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In a classic social psychological experiment from the 1980s, Clark and Hatfield (1989) put the idea of sex differences in consenting to sex with strangers to a real-life test. " Around 75 percent of men agreed to have sex with a complete stranger, whereas women (0 percent) agreed.They had experimental confederates approach college students across various campuses and ask, "I've been noticing you around campus. In terms of effect size, this is one of the largest sex differences ever discovered in psychological science (Hyde, 2005).Clark (1990) was among the first to address the issue of .He had college-aged confederates call up a personal friend on the phone and say "I have a good friend, whom I have known since childhood, coming to Tallahassee.Controlling for all of that, researchers still find large sex differences in sexual behavior, including the willingness to have sex with a stranger.Converging Lines of Evidence In addition to these powerful experimental tests, a wide range of supportive evidence (literally hundreds of studies) confirms that men, on average, are more eager than women are for casual sex and tend to desire sex with more numerous partners, including complete strangers (Buss & Schmitt, 2011).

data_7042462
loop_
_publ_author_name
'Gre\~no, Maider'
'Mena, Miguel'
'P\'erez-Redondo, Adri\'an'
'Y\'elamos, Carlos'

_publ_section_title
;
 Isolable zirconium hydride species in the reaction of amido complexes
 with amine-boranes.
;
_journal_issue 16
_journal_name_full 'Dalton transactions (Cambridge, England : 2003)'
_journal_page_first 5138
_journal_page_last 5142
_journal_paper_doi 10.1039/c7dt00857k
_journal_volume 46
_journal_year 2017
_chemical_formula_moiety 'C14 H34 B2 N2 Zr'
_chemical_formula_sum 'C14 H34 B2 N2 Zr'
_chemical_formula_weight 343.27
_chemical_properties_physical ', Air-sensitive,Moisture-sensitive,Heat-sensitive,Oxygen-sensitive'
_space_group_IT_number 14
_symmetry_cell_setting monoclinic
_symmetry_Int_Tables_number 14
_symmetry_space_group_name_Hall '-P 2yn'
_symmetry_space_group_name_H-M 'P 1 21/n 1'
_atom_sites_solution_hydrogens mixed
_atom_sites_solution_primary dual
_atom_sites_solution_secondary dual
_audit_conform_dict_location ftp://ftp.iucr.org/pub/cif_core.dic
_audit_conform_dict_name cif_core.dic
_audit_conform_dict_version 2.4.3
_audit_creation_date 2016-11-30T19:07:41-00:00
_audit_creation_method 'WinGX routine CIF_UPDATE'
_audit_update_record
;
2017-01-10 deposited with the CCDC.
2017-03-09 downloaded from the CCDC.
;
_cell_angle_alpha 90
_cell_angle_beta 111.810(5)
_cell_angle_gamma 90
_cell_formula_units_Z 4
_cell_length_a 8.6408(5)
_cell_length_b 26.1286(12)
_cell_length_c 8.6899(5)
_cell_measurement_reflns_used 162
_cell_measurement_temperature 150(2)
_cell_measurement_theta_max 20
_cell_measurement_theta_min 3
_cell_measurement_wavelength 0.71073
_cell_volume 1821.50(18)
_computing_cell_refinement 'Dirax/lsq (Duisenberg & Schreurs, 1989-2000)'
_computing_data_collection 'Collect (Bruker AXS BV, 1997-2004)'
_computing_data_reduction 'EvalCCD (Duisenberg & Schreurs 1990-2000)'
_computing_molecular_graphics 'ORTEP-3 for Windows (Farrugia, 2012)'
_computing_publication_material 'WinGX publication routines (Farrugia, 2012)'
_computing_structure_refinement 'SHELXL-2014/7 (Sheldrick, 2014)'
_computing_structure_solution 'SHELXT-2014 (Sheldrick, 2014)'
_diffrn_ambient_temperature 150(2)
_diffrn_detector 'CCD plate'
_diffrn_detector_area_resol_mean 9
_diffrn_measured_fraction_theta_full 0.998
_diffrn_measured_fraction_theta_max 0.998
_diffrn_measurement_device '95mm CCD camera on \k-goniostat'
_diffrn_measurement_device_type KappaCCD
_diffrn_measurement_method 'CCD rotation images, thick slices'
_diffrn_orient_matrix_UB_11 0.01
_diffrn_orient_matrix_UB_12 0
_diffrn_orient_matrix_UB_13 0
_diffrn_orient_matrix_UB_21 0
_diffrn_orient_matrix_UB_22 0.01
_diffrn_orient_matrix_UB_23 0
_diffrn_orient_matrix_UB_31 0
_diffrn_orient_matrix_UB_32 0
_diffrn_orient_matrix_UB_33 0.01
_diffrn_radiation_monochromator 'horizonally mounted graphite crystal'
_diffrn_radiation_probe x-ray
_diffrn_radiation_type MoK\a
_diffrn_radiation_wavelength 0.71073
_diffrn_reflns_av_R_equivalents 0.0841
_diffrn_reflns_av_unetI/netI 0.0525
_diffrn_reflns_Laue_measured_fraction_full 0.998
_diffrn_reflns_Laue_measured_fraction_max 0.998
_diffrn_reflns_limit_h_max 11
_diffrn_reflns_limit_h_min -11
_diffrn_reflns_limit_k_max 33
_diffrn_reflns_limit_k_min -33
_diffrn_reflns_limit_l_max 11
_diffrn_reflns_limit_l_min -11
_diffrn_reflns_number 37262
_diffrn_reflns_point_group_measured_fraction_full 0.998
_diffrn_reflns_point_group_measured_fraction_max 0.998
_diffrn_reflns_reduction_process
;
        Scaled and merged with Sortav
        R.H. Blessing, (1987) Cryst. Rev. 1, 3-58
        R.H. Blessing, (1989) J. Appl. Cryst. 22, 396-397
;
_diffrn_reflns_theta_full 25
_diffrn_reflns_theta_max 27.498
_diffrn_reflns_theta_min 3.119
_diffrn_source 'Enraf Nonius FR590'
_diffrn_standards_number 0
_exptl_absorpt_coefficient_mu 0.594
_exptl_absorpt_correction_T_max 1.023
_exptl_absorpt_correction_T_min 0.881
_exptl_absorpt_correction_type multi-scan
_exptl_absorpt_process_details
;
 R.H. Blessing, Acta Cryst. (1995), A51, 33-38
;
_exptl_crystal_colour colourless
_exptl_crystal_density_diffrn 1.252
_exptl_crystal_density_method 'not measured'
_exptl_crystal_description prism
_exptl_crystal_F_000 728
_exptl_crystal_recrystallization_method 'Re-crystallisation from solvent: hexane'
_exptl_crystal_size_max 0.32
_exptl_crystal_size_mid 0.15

concerns can also be addressed by examining men's and women's sexuality across varying sexual orientations.Surbey and Conohan (2000) wondered whether worries of were holding women back from saying yes to sex with a stranger.In a "safe sex" experimental condition, they asked people, "If the opportunity presented itself to have sexual intercourse with an anonymous member of the opposite sex who was as physically attractive as yourself but no more so (and who you overheard a friend describe as being a well-liked and trusted individual who would never hurt a fly), do you think that, if there was no chance of forming a more durable relationship, and no risk of pregnancy, discovery, or disease, that you would do so?Moreover, Schmitt (2005) looked at the response bias of associated anonymous, self-reported sociosexuality and found both men’s and women’s responses are just about equally effected.That is, typically both women's AND men's sociosexuality are reduced when controlling for impression management. Another clue that women really do have less positive attitudes toward casual sex is research using the bogus pipeline procedure.